This day has been most interesting in several fields. First about the harvest itself, then on the human side it was very rich and fruitful. I met wonderful persons who took from their time, to explain how gathering was formerly. They talked about that with “passion” as if they had themselves been the actors at the time. Many of them had members of their families who were totally devoted to their job. In spite of the weather, their own physical condition, they did not give up and were always “on the run” to accomplish their task.  One could feel their warmth and some conversations ended by myself feeling that heat, at such point to be emotional. One more detail is worth mentioning, the pleasant smell of the smoke when passing by the ovens, it was a special “perfume shop”.

I need to learn more about these people. Definitely, I will attend the 2013 edition !

If you have been interested in reading these few lines about seaweed harvesting… come back soon to visit our blog as another type of harvesting will be described by Nanette in a new post by the end of this week … See you there !

9 comments on “Seaweed harvest tradition in Brittany

  1. Thank you for this informative and very interesting post about seaweed harvesting. It is very fascinating to me, having grown up on the Canadian prairies in Northeast Montana, and no where near the sea! The pictures of the harvest are wonderful. Not only can I read about it, but I can see it also. Looking forward to Nanette’s harvest entry coming up.

    • Louise says:

      Glad you enjoyed reading and seeing this summary of seaweed harvest in Brittany. Thank you very much, Darla ! The human side of the Festival was the main point for me, I will have it on my mind and heart for quite a long time.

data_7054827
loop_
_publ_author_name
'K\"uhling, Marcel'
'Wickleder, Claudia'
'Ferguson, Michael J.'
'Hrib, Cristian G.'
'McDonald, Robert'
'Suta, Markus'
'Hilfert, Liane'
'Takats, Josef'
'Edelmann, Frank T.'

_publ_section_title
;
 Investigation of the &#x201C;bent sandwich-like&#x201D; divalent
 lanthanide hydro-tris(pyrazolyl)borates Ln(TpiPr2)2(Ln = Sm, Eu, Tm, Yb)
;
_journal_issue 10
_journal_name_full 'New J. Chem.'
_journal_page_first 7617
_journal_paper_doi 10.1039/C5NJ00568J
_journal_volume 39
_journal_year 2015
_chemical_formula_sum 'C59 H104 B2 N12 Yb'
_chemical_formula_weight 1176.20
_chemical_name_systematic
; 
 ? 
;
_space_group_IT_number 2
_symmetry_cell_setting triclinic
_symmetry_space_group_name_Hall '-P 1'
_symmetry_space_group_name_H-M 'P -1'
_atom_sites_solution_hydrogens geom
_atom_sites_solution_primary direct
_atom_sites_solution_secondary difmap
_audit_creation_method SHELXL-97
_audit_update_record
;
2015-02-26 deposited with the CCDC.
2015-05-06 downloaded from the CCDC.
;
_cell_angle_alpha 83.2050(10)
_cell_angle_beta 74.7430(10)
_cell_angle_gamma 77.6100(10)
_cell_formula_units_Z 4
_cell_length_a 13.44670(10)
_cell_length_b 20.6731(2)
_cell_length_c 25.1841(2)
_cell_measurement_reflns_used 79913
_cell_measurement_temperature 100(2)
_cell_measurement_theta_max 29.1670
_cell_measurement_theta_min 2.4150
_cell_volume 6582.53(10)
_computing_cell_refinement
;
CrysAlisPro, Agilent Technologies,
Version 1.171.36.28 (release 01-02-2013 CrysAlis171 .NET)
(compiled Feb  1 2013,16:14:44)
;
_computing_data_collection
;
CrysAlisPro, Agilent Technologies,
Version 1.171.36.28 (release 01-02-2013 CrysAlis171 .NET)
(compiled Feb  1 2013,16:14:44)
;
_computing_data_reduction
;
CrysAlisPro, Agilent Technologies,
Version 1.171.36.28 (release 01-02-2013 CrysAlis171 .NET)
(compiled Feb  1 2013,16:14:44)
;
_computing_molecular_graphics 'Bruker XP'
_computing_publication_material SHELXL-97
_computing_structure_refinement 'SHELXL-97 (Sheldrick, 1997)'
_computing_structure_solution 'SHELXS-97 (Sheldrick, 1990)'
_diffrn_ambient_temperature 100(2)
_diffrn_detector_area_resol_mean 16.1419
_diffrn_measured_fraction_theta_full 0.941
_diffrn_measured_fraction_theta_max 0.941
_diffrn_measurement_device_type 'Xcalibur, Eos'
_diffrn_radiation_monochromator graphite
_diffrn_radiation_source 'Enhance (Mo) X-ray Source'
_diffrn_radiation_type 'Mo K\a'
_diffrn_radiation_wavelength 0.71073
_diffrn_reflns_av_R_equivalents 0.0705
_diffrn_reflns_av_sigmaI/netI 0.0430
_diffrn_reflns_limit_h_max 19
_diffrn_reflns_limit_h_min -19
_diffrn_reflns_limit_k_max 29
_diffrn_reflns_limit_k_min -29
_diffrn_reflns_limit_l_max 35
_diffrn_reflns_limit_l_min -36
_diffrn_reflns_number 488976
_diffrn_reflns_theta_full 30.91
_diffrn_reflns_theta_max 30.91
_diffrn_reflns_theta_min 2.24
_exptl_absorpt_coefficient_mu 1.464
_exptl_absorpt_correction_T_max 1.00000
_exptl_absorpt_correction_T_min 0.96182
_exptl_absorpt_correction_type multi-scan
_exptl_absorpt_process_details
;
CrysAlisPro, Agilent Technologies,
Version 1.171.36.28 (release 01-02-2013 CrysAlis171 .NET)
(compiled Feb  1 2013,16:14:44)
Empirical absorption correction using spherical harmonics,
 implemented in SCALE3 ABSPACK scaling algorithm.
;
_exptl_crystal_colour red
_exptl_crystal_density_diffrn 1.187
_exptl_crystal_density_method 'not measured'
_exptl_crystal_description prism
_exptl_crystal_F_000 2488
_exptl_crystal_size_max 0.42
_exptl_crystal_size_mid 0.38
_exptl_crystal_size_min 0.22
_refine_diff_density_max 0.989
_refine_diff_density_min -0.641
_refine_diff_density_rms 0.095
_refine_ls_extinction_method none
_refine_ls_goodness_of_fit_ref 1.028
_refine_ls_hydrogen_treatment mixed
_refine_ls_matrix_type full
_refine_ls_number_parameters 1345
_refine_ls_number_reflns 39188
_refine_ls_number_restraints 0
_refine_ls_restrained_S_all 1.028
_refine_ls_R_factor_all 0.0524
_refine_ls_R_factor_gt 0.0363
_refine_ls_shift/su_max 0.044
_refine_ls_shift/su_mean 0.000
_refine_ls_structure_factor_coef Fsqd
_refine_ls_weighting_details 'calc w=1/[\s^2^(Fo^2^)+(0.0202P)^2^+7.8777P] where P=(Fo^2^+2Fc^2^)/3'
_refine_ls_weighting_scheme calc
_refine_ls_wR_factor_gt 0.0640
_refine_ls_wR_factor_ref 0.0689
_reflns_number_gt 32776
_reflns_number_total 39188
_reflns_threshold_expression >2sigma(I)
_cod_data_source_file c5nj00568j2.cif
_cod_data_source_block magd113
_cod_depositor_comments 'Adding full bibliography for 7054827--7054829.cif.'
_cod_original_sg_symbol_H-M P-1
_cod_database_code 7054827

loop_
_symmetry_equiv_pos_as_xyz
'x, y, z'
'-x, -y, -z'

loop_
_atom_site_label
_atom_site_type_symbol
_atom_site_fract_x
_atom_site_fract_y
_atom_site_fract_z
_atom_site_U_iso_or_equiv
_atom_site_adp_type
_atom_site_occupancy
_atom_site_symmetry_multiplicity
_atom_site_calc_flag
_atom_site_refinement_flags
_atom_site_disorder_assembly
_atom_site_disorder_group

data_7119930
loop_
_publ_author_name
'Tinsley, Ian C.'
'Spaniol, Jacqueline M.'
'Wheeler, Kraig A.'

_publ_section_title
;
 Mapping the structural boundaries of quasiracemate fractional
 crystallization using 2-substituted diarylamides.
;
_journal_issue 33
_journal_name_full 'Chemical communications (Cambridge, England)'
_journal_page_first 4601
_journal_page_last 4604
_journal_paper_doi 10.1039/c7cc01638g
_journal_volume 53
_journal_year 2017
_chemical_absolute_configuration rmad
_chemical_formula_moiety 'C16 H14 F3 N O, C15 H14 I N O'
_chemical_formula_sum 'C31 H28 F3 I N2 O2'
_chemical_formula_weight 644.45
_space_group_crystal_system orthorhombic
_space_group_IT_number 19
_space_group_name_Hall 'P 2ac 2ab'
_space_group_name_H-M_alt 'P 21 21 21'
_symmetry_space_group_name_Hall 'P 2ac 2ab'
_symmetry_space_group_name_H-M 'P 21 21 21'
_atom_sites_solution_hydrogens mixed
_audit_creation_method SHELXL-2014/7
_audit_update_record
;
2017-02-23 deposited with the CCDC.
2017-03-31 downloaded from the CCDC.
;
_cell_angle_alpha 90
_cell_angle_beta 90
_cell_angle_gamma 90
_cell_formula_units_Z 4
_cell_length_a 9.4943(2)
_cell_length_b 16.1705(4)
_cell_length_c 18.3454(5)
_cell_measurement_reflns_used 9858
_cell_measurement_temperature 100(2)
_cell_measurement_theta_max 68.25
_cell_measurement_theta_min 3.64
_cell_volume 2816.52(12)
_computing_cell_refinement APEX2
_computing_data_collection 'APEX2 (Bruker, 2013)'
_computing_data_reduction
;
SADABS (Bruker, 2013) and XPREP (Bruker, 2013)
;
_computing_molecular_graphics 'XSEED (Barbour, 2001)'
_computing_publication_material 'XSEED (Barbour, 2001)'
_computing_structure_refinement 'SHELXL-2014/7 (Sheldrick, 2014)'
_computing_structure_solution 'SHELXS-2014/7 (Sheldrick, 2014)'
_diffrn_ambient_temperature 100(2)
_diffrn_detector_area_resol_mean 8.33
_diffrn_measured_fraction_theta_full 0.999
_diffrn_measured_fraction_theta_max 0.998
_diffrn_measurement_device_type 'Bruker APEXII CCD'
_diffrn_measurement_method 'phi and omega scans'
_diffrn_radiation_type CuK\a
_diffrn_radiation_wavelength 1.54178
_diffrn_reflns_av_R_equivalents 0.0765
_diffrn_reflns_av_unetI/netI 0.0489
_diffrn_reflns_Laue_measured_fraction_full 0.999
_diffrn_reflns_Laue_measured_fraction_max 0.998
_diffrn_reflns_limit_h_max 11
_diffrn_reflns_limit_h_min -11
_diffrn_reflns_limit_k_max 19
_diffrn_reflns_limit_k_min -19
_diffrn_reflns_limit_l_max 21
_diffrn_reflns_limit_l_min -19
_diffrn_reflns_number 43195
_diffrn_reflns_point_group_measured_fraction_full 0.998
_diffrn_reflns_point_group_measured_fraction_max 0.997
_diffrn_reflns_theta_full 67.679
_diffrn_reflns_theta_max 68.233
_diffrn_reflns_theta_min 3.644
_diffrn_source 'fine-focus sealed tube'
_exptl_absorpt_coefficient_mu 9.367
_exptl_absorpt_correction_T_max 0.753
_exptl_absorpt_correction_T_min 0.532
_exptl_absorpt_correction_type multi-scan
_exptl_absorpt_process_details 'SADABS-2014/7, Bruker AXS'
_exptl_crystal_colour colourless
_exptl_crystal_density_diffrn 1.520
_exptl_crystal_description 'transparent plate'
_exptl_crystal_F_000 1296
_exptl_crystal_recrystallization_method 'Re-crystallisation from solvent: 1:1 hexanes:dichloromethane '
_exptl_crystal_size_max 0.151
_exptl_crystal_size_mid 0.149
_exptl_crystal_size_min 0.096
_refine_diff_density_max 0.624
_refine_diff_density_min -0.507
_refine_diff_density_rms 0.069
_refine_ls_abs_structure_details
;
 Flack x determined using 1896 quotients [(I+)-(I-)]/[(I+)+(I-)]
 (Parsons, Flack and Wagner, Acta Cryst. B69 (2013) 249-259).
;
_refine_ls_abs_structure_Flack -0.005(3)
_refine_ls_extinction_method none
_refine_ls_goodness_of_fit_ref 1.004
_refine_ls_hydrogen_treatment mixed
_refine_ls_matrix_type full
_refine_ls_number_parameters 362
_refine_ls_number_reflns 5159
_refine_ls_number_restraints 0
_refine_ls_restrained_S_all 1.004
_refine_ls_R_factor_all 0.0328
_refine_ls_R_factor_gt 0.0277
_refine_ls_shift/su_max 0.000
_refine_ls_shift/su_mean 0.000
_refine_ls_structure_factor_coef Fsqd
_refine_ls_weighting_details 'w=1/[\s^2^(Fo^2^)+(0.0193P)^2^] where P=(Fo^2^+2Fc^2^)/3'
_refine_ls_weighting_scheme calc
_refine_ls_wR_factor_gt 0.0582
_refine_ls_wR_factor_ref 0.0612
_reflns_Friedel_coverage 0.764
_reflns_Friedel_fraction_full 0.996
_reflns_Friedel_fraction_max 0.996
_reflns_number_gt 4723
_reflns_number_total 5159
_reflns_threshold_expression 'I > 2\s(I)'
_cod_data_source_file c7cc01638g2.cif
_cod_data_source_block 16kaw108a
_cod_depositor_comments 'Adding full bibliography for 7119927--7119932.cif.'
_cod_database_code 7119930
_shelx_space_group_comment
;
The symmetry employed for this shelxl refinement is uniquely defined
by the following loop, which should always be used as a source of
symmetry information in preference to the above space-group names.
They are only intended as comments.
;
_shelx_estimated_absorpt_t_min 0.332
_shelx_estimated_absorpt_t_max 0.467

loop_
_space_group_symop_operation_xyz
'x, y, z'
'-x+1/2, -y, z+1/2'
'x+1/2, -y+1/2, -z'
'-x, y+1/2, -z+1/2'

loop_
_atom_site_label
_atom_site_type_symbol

2. Carol says:

    Thank you so much Louise. Really interesting. I have read about the tradition in the past but had not realised that it was revived annually. Fascinating and well done.
    I have only just returned from Bangkok which was fascinating if rather tiring at times in the high humidity; 35degrees whilst there.

    • Louise says:

      Carol, nice to “see” you there … Our goal through this narration is to spread Brittany’s tradition across the Sea… After your Bangkok experience, you better be ready for European Winter…

  3. Famille BELLOIR says:

    Louise, je ferai mon commentaire en français….il y aura moins d’erreurs. En plus de pratiquer mon anglais je te découvre plus bretonne que jamais, ton “post” est vraiment super intéressant, j’apprends des choses que je ne connaissais absolument pas et j’admire tes photos juste vraiment très belle. Biz à très vite

  4. […] loved your post this past week on the seaweed harvesting tradition in Brittany, France, and thought I would share with you a special “harvest” that takes […]

  5. Patrick Baschet says:

    De tres belles images qui donnent l’impression a celui qui les regarde qu’elles sont d’une autre epoque!